Moreover, the agreements foresee cooperation on cyber-security, terrorism, satellite communications, and maritime security, which are also key elements of the Lisbon Treaty. Likewise, the joint expeditionary forces established under the treaties could lead to the eventual creation of a wider structure, as they already contemplate “bilateral cooperation with NATO, the European Union, the United Nations, or other operations.
Solidarity and agreement on political objectives are the pressing concerns of our age. The new pact between France and the UK could be a historic step toward rationalizing defense spending rather than toward demilitarizing Europe. It all depends on the path chosen.
In times of financial crisis, EU member states are unlikely to increase defense spending. But if France and the UK understand how much their projection of power is linked to that of Europe, if they make cooperation reciprocal and expand it to other European countries – according to the formula foreseen in the treaties – we could eventually see an EU with the ability to assume the defense role expected of it by the global community. By forcing greater efficiency and collaboration, misfortune can yield benefit.
This path can also ease US concerns about lower European defense spending. The Franco-British treaties do not address commitments to NATO, a key US interest, because any reduction in the number of European troops deployed abroad inevitably implies a greater economic burden for the US.
The Franco-British agreement does, however, imply progress toward joint European military action, both in Europe and on the international scene, which will encourage the US. So will the fact that the initiative comes from Europe’s two major military powers (whose combined defense spending represents half of the Continent’s total), both of which have permanent seats on the UN Security Council.
All of this is part of the transatlantic community’s continuing transformation from a set of organizations designed to defend territory against a known aggressor to something more flexible and dynamic. Establishing joint management and overhauling conventional defense capacities will be a two-pronged challenge: functional, owing to the traditional schema of defense organizations, and political, inasmuch as a cession of state sovereignty will be required.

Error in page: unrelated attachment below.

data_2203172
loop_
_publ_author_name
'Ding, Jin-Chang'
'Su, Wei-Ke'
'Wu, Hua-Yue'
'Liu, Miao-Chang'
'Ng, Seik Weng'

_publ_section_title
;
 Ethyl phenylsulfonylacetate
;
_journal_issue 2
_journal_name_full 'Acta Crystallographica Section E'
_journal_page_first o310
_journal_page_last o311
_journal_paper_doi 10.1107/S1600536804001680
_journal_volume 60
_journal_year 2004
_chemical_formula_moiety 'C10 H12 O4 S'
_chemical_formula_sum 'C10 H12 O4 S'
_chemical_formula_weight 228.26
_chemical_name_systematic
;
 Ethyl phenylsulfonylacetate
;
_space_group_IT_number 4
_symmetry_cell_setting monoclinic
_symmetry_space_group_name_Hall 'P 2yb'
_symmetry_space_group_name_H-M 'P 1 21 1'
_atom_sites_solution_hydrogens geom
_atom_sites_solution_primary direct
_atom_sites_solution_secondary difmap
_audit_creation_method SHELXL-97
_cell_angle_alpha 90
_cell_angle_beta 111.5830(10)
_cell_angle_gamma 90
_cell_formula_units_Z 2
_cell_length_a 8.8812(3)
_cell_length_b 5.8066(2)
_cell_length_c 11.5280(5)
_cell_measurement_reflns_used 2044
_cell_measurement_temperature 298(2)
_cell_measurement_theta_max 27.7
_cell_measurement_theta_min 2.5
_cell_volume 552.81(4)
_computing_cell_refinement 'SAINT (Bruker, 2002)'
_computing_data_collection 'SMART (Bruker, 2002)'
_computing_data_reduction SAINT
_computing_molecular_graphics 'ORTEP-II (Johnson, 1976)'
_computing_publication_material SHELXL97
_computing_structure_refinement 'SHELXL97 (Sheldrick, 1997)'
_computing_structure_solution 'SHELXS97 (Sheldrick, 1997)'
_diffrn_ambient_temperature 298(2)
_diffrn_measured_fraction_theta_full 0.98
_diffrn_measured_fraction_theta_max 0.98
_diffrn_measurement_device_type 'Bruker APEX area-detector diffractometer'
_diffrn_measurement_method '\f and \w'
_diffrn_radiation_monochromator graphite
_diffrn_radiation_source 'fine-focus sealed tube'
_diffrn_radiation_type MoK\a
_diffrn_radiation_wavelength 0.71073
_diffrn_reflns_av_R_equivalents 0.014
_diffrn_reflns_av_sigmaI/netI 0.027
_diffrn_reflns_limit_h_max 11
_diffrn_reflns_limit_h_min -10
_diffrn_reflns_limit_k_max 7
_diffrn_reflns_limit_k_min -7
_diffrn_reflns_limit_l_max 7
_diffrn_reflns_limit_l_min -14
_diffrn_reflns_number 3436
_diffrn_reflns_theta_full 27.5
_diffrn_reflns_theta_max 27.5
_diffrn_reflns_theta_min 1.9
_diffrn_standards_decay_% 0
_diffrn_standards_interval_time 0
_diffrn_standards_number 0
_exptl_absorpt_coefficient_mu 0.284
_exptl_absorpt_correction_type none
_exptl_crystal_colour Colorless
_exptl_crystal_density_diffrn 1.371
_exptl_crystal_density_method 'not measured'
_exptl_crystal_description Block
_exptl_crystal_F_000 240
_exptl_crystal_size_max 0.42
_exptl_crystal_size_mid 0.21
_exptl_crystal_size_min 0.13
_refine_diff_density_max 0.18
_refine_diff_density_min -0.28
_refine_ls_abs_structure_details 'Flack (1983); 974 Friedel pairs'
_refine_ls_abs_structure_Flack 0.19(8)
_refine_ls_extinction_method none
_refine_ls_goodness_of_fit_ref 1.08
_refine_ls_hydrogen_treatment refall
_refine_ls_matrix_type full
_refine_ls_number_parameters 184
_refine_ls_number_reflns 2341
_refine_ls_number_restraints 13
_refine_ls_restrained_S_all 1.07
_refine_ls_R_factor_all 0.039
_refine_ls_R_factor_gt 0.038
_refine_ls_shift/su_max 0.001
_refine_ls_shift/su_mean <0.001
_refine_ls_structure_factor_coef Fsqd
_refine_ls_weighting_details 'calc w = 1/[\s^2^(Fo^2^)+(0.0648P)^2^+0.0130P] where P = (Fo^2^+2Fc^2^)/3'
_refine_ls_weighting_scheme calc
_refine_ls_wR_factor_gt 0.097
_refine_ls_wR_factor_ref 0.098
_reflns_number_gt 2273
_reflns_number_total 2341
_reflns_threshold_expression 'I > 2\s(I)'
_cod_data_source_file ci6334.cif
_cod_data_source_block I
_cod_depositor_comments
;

Another, equally important challenge is cooperation between NATO and Russia, which agreed at NATO’s Lisbon summit in November to collaborate on the Alliance’s anti-missile defenses. This relationship must be based on cooperation that benefits both sides, and that respects certain common principals of governance and non-interference. But coordinating and sharing capacities can help both partners deal with the new nature of conflicts. Here, the EU can exercise leadership, for this is a political process that has only just begun.
As British Prime Minister David Cameron said of the agreement with France: "This is the beginning of something new, not an end in itself" - words that echo those of Jean Monet, one of the Union’s founding fathers, on cooperation in the West. “"This is not an end in itself," Monet said. "It is the beginning of the path toward a more ordered world that we must attain if we want to escape destruction."
The Franco-British agreement in 2010 was one hopeful sign for 2011 and beyond: a step along the arduous but necessary path toward greater European security.
Javier Solana, President of the ESADE Center for Global Economy and Geopolitics, is a former EU High Representative for Common Foreign and Security Policy and a former Secretary-General of NATO.